The Problem with our Pursuit for Perfection and the Life-Changing Practice of Good Enough’


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    Entries in ish (31)


    You could be working too long and hard on that thing

    You could be working too long and hard on that thing. 

    True. Shocking but true.

    Working too hard for too long can lead us to burnout. The World Health Organisation recently categorized, called out and flagged that burnout is an actual thing, not just a cliched word or simple behaviour that could be remedied if we’d only manage our time better.

    So why are we burning out? We’re working too long and too hard on things. We're often striving for some unattainable perfection, trying to make something better or neater or prettier because it’s 'not good enough' yet.

    But hello! Effort doesn’t equal reward. Well, not equally anyway.

    > Because something was hard work doesn't make it good.

    > Because it took a long time doesn't make it better.

    > Because we worked on it for hours and hours doesn't make the quality better, or necessarily reflect better on us.

    Our relationship to time, effort and our own activity is distorted. Stop burning yourself out and start trying some of the newer ways of thinking and working that involve working in increments and iterations, and allowing imperfections.

    Are you working long and hard on something at the moment that could fall into this category?


    Good leadership means knowing when to go for 'good enough

    Good leadership means knowing when to go for 'good enough' - for yourself and your team.

    An article in CEOWORLD magazine explains how increments and iterations are the new perfect.

    How do you do it?

    1. Set a course for good enough rather than the pointless pursuit of perfection.

    2. Stop expecting or requiring perfection. Accept first drafts, rough cuts and mock ups. The design industry and many other sectors thrive on them, gaining early feedback, ensuring efficiency of work going forward.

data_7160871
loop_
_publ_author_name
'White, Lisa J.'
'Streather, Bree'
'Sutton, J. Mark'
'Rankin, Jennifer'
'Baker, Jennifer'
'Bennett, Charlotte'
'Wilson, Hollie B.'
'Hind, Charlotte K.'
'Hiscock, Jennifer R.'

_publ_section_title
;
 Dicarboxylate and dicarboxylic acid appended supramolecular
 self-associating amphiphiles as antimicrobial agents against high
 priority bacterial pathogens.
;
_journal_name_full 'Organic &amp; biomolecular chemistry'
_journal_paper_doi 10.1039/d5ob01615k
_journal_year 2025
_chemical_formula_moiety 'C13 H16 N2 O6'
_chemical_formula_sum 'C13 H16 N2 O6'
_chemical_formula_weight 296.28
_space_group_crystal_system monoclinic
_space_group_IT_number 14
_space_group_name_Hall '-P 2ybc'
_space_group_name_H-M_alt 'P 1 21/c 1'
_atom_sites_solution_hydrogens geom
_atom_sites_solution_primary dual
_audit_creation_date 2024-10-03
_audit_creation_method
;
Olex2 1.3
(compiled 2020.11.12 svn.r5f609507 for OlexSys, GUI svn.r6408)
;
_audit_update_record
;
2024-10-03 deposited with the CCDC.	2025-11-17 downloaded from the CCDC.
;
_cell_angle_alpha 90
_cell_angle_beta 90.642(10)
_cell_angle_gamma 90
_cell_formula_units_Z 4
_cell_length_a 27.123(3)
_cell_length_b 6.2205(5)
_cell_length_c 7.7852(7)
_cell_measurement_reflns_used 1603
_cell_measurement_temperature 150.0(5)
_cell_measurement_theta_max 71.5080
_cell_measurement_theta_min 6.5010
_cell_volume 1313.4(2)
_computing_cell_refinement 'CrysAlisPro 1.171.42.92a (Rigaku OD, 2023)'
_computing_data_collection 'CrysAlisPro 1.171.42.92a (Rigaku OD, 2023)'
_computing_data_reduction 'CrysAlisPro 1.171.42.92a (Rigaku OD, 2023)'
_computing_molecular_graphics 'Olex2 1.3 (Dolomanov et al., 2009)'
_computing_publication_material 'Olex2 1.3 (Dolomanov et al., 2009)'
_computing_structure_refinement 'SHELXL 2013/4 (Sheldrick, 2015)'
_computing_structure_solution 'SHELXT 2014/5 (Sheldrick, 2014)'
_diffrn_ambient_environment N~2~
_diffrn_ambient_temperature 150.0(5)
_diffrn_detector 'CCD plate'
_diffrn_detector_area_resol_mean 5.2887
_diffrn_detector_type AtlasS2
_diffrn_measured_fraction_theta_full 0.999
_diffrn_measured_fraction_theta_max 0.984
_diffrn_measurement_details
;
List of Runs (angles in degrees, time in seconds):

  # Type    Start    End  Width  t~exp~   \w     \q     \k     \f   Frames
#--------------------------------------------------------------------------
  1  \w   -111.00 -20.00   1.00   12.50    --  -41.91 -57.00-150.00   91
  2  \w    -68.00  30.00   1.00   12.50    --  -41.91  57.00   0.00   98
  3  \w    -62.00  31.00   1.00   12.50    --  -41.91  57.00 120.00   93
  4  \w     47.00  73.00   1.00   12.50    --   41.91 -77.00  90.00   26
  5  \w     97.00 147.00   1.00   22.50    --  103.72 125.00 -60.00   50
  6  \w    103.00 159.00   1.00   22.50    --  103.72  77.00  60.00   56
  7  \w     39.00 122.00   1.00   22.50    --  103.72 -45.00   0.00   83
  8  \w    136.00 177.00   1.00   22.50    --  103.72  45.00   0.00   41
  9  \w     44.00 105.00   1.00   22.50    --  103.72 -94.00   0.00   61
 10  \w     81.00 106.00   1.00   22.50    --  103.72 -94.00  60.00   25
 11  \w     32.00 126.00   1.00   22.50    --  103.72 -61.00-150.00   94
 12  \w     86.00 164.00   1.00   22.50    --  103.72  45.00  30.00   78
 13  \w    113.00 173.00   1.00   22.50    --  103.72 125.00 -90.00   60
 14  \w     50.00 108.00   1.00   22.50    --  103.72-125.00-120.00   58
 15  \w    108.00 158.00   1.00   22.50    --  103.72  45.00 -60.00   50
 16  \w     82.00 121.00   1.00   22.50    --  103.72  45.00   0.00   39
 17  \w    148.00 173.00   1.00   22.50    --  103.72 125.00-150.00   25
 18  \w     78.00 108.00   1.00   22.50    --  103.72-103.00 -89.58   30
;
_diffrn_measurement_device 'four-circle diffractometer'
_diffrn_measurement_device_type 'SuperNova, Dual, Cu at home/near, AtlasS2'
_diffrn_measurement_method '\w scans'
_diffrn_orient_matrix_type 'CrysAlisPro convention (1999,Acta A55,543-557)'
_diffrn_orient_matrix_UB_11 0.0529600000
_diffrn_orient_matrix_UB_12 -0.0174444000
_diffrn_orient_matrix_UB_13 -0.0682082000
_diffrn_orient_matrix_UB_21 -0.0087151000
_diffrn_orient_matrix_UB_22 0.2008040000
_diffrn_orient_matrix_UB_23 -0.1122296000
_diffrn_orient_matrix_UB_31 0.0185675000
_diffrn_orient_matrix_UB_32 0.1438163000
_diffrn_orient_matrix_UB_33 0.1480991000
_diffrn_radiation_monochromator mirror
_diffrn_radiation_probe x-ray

3. Make the standard clearer. Great leaders clarify the end goal or outcome, beyond a generic call for ‘high quality or ‘really good’. Explain the standard in a measurable way.

    4. Improve over time. Allow learning, iterations and insights to build on first attempts.

    The best and brightest organisations know the power of improving over time rather than expecting perfect. Most of all, assess whether you can go for ‘ish’ - somewhat, near enough - on more things, where near enough is good enough. Is 'ish' feasible, doable or acceptable? It’s a major productivity gain and it’s more motivating for teams when they complete work.


    You don’t have to be the perfect leader

    In fact you don't need to be the 'perfect' anything: friend, parent, partner, colleague, companion. Setting yourself an expectation to be perfect at anything is a journey to disappointment.

    And that's what disappointment is : it's the gap between what happens and what your expectation is.

    Ease off.

    You don't need to try so hard, work so hard or work so long. This drive for perfect anything or everything is making us way too hard on ourselves.

    Where might you benefit from easing off on an expectation you have of yourself?


    Careful how you answer this popular job interview question!

    Next time you’re preparing for a job role interview, think carefully. If a potential employer asks the classic question about weaknesses, what will you say?

    Many people offer in response to the ‘What’s your greatest weakness?’ question that they're a perfectionist. They think it still sounds positive, not too bad a weakness.

    Saying you're a perfectionist can sound like you're a hard worker and that you have high standards. But beware! Perfectionism isn’t turning out to be a good trait after all.

    Recent data from PhD researchers Curran and Hill have uncovered that perfectionism is on the rise globally and it's a behaviour that's not making us feel good about ourselves nor helping us bring our best to a job role. Perfectionism has links to depression, anxiety, suicidal thoughts, migraines, asthma, insomnia and plenty of other nasties.

    It's time to stop putting our hand up for something that isn't helping us or a potential employer.

    What's a weakness you'd rather share in an interview ... that's not perfectionism?


    Not a perfectionist?

    Not a perfectionist, just going for high standards. High standards are important. Need to keep working on this thing, tweaking it, making it 'better'.

    This article in Yahoo Finance identifies four signs of perfectionism:

    1. ‘Not good enough, yet’

    2. There’s no end in sight to a project or task

    3. Keep tweaking and tinkering

    4. Working late or long hours Is this you or someone you know?

    Read more via the article...

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